More About Arloc Sherman

Arloc Sherman

Sherman is a Senior Researcher focusing on family income trends, income support policies, and the causes and consequences of poverty.

Full bio and recent public appearances | Research archive at CBPP.org


Will Congress Shortchange the Census?

November 18, 2014 at 3:06 pm

A key question as Congress finalizes funding for this fiscal year is whether it will give the Census Bureau what it needs to prepare for the next census in 2020.  A House-passed funding bill from June fell far short, as we explained then.  In its final spending measure, Congress should acknowledge that the Census Bureau — as it has in past decades — must prepare early to get the nation’s head-count right.

As seven former Census Bureau directors from both Democratic and Republican administrations recently wrote Congress:

While the 2020 Census might seem far off . . . 2015 is a pivotal year for decisions that will determine the efficacy of promising, but complex, new initiatives [to improve quality and cut costs]. . . . These new initiatives show great promise, but they need to be tested thoroughly and in census-like environments to confirm their efficacy.

Much is at stake, including the quality of the data to allocate congressional seats, draw voting districts, allocate hundreds of billions of dollars a year in federal funding, and help businesses know where to open stores and towns know where to open schools.  The census is also the foundation for other household surveys, which give policymakers and the public vital data on issues from poverty to commuting patterns.

Congress markedly boosted Census funding in the fifth year before the 2000 and 2010 censuses to enable the Census Bureau to prepare.  (See graph.)  But the House funding bill for 2015, five years before the 2020 census, gives the Census Bureau $238 million less than it requested.  The Senate Appropriations Committee has approved a bill with more adequate funding, though roughly $62 million less than the Census Bureau requested.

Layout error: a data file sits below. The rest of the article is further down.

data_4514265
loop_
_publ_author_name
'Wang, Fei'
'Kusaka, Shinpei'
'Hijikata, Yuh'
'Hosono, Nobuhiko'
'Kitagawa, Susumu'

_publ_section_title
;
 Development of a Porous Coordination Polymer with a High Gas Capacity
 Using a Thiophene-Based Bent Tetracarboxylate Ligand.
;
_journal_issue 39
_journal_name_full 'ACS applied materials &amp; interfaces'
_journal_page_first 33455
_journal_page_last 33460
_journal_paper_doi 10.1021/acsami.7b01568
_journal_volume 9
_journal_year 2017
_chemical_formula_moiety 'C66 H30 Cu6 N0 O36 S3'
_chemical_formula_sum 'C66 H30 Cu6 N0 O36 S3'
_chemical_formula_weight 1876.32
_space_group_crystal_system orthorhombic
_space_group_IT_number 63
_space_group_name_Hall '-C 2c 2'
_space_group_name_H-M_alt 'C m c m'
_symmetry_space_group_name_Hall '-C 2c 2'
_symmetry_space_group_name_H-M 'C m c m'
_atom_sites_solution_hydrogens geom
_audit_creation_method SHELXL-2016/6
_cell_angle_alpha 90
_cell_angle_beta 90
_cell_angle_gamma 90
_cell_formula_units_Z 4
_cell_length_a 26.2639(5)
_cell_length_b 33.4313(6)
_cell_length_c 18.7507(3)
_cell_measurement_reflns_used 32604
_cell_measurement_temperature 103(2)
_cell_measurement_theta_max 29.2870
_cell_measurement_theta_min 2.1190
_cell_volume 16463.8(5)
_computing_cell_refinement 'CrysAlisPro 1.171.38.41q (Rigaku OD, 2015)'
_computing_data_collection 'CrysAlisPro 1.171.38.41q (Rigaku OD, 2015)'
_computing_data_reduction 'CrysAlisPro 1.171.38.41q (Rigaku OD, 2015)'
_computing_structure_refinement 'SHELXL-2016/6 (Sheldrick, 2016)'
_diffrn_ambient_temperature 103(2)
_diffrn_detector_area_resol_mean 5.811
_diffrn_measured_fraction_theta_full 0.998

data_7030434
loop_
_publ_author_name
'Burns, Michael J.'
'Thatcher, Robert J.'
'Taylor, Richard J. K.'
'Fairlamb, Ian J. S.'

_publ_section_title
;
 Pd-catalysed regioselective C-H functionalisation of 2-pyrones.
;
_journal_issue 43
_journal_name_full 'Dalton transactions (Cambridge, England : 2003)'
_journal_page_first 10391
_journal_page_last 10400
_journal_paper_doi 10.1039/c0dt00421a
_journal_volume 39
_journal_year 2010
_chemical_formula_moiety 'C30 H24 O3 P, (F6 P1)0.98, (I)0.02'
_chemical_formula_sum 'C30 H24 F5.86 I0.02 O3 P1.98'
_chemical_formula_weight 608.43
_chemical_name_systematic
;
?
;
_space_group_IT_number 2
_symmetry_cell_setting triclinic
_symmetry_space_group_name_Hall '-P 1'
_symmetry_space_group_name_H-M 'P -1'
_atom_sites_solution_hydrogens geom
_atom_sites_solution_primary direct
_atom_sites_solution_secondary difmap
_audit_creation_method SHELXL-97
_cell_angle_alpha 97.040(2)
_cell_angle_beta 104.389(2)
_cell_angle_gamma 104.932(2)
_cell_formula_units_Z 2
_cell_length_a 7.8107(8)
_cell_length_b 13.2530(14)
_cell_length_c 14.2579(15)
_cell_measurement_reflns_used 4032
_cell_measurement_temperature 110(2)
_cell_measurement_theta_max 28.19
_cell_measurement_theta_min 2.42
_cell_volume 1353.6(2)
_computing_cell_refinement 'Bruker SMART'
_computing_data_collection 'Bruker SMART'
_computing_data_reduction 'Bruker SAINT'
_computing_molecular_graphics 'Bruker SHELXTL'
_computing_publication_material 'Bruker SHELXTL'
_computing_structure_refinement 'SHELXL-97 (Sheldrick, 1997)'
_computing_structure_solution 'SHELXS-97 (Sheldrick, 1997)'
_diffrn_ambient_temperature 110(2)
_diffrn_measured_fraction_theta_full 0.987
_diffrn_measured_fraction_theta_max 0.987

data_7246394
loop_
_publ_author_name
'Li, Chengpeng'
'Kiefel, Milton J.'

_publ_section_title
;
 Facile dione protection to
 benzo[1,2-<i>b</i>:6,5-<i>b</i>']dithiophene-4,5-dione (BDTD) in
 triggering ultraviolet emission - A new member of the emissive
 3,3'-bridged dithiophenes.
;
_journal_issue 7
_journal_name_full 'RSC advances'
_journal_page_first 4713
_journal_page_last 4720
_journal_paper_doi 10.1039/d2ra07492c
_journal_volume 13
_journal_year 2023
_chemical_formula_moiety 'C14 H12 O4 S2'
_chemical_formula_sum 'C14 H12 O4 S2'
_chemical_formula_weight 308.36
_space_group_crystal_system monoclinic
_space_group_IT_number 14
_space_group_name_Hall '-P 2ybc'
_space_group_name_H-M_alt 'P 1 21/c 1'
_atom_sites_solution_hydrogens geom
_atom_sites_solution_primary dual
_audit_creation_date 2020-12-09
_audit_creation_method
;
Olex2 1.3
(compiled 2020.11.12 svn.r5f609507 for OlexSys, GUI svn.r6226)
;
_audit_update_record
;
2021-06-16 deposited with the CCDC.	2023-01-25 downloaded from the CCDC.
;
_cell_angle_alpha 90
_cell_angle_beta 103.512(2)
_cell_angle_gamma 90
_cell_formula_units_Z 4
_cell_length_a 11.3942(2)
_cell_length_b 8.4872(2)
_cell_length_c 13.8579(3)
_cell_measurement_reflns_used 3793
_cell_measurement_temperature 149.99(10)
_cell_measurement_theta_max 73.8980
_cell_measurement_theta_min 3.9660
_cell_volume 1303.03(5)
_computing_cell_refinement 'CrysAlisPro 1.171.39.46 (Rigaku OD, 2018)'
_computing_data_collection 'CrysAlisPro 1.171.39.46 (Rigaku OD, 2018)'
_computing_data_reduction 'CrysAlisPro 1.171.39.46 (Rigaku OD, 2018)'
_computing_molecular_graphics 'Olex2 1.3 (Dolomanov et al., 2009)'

Under pressure from Congress to cut costs, Census has committed to conduct the 2020 census for the same cost as the 2010 census, despite inflation, population growth, and the growing tendency of busy Americans to ignore surveys.  The Census Bureau says it thinks it can still conduct a successful census, but only if it can test new software, methods, and machinery before then.   Shortchanging this essential preparatory work would be penny wise and pound foolish.

Latest Census Data Strengthen Case for Helping Childless Workers

September 23, 2014 at 5:10 pm

Poverty and incomes worsened last year for childless adults while improving for children and their families, the new Census data show.  The new figures highlight the need to do more to help low-income workers not raising minor children, as both President Obama and House Budget Committee Chairman Paul Ryan, among others, have proposed.

  • The poverty rate for individuals not living in families (primarily people living alone and unrelated people who share a household) rose to 23.3 percent in 2013, the highest in over 30 years.  The poverty rate for childless families (childless couples, elderly couples, families whose children have moved away or turned 18, and other relatives who live together), while much lower at 6.2 percent, was also the highest in over three decades.  (See chart.)